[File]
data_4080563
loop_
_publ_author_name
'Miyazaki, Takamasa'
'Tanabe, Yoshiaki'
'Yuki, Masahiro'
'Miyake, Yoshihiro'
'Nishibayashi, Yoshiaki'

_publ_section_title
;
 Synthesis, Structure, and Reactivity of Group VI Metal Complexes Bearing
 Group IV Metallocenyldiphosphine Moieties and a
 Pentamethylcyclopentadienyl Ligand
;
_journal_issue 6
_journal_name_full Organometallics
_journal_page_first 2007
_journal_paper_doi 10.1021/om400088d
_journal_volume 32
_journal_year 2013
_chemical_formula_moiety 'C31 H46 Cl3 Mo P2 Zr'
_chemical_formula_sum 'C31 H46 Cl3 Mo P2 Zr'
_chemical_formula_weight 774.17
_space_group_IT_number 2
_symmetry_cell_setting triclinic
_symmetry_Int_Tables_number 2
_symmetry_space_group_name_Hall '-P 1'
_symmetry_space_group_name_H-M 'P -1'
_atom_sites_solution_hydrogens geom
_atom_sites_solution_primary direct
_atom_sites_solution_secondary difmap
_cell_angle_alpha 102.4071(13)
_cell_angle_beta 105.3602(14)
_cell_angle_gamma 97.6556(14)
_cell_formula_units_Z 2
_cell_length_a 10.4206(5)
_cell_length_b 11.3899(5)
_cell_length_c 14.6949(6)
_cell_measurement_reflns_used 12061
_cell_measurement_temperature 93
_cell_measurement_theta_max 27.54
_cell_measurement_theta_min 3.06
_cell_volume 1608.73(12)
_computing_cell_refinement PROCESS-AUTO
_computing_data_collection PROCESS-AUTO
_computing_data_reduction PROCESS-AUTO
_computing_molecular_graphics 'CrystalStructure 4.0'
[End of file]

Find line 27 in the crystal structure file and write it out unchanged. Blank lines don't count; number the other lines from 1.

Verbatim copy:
_symmetry_space_group_name_Hall '-P 1'